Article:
Reading into the Landscape: http://www.lezlirubinkunda.com/perform/reading.html

Performing Acts, Toronto Free Gallery
Sun. March 6, 2011 at Toronto Free Gallery.... Performance 2pm, Book launch, reception & exhibit until 4pm.
Performance: Palimpsest by ARTIFACTS (Pam Patterson & Leena Raudvee)
Book Launch:
Pam Patterson's Enacting Learning: An Arts-Informed Inquiry with the Bay Area Artists for Women’s Art (BAAWA) (Saarbruken, Germany:Lambert) and Performing Pedagogy: Communitas in Context (Toronto: WIAprojects).
Exhibition of photo-based images relating to the books and their research including BAAWA portraits by Pam Patterson.

Thanks to the Ontario Arts Council for exhibition assistance funding for this event.


Symposium:

Nov 6, 2010: Performing Feminist Culture: A one-day symposium organized by the WIAprojects collective (Pam Patterson, Leena Raudvee, Erika DeFreitas, Maggie Flynn, Farah Yusef, Stephanie Fielding) with XPACE Cultural Centre & OCAD. (Co-sponsored by WARC, XPACE, OCAD Equity, WIAprojects)


Popular Feminism Lectures with CWSE, OISE/UT:

Oct 18 2010: Pop Fem Lecture 
Contagious Feeling, Collective Forgetting: The Affective Archive of Second Wave Feminist Media Activism in Canada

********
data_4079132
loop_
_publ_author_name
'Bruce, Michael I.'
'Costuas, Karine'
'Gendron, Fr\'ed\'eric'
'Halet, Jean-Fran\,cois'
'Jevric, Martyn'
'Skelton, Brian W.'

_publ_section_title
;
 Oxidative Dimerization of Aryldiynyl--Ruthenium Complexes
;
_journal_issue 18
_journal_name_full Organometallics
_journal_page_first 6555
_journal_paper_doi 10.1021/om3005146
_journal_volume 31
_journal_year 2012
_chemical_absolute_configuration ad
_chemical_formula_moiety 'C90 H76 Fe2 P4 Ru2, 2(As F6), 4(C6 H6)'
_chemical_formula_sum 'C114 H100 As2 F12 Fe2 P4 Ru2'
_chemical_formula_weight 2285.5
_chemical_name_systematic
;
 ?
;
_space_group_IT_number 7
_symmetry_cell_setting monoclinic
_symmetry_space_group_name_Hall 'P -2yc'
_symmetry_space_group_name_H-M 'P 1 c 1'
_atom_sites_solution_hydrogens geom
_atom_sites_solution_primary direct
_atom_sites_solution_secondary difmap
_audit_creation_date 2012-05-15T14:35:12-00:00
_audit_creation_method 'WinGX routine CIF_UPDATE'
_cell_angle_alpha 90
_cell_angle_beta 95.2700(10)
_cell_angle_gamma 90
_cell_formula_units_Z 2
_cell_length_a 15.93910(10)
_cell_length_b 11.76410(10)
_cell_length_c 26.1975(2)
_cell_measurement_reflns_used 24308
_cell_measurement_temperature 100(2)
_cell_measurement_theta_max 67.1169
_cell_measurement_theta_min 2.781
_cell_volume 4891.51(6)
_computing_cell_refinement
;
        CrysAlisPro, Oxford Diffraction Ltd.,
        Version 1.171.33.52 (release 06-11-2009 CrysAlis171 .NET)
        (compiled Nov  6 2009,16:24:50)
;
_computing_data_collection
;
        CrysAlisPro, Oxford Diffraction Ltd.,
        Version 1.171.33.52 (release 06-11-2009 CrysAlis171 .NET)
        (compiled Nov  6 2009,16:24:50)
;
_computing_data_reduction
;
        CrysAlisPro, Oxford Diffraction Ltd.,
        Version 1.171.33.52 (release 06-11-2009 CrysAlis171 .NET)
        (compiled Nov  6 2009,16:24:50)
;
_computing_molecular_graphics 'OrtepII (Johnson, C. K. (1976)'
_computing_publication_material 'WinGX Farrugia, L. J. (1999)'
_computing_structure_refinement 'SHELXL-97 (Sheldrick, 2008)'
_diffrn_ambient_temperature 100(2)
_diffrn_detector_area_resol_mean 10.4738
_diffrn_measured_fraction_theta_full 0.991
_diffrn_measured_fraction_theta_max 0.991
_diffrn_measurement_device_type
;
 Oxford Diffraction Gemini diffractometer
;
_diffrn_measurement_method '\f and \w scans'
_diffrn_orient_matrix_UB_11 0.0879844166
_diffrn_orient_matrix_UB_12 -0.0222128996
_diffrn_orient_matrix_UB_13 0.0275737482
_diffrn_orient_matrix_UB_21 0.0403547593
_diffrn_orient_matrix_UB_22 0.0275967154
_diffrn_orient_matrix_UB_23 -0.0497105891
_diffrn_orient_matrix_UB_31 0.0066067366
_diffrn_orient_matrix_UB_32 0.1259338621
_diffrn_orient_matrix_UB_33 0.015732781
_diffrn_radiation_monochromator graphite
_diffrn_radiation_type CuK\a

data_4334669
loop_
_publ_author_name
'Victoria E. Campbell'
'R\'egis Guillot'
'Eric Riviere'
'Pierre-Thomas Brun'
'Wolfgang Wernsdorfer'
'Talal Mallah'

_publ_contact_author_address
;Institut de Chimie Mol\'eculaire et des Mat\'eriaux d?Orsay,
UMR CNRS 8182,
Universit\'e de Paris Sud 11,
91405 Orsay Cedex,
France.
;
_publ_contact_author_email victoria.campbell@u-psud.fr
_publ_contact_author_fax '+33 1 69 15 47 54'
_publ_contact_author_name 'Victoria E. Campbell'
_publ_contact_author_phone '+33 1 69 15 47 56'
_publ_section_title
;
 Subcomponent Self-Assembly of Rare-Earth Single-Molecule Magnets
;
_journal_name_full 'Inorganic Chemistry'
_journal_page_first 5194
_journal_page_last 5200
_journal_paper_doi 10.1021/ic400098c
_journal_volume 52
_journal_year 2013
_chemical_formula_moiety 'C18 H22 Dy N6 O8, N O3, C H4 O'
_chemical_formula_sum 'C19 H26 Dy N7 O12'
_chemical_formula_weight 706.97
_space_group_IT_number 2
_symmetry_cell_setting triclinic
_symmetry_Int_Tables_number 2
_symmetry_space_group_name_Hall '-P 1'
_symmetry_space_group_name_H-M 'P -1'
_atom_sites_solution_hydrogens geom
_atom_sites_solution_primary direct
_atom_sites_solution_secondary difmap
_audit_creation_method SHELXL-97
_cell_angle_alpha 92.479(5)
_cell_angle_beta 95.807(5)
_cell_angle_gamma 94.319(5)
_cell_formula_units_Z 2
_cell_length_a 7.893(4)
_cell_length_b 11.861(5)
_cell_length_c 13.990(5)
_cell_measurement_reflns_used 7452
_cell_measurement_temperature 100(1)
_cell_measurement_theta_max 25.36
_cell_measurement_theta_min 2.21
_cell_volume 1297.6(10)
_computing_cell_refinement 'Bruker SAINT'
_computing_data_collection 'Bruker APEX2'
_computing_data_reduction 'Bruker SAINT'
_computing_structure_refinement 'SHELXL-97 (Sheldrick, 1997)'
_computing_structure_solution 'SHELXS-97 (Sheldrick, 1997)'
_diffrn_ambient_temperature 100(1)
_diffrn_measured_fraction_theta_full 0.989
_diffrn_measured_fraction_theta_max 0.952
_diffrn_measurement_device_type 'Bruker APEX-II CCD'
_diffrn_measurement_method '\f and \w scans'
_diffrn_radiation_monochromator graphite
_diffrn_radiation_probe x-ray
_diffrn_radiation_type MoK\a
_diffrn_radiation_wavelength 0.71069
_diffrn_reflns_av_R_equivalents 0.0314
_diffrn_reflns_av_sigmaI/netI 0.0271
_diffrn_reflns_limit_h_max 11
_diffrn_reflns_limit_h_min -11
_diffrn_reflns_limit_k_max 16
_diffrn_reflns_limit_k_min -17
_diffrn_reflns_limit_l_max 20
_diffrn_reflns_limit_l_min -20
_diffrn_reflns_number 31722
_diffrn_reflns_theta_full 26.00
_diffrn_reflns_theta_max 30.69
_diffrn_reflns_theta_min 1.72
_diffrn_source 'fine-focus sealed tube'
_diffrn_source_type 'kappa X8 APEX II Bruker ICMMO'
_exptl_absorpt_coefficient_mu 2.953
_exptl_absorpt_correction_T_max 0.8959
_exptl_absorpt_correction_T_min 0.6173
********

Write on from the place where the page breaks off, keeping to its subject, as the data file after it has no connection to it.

In the years 1972 to 1990, across Canada and around the world, media collectives with utopian names like Reelfeelings, Groupe Intervention Video and Women Alive tried to realize a McLuhanesque vision of a global feminist village. In Canada, they/we created dozens of social issue documentaries and television series’ via community cable TV, producing an ephemeral archive of a vibrant era of political and social change. In this auto-ethnographic project which combines scholarly research and a video essay, I critique the standard Habermassian public sphere formulation of this era and attempt to account for affect. What are the passionate sites feeling that accompanied the enactment of the work and which surely surround its forgetting? Thirty-five years since the forming of the first women’s video collective in Canada, the primary record of this work – the videos themselves – is rapidly disintegrating, and with it, a piece of the intersecting histories of Canadian broadcasting, media art and the second-wave women’s movement. Indeed, there are almost no secondary texts that document or analyze this period. It’s no exaggeration to say that this represents a significant gap in historical memory on several levels: the forgetting of a moment when technology, public broadcasting, and feminist activism merged. This, then, is an archive without archivists, an era without a publicist, a history without a memory. As a participant in this history (I founded Emma Productions), I am attempting to narrativize this history in a way that acknowledges the absence or deterioration of a visual artifact, contending instead with ghosts, feelings, traces of memory and videotape, losses and gains. I am also interested in the dialogue and tension that may occur between historical forms of media activism and current digital platforms for feminist activism.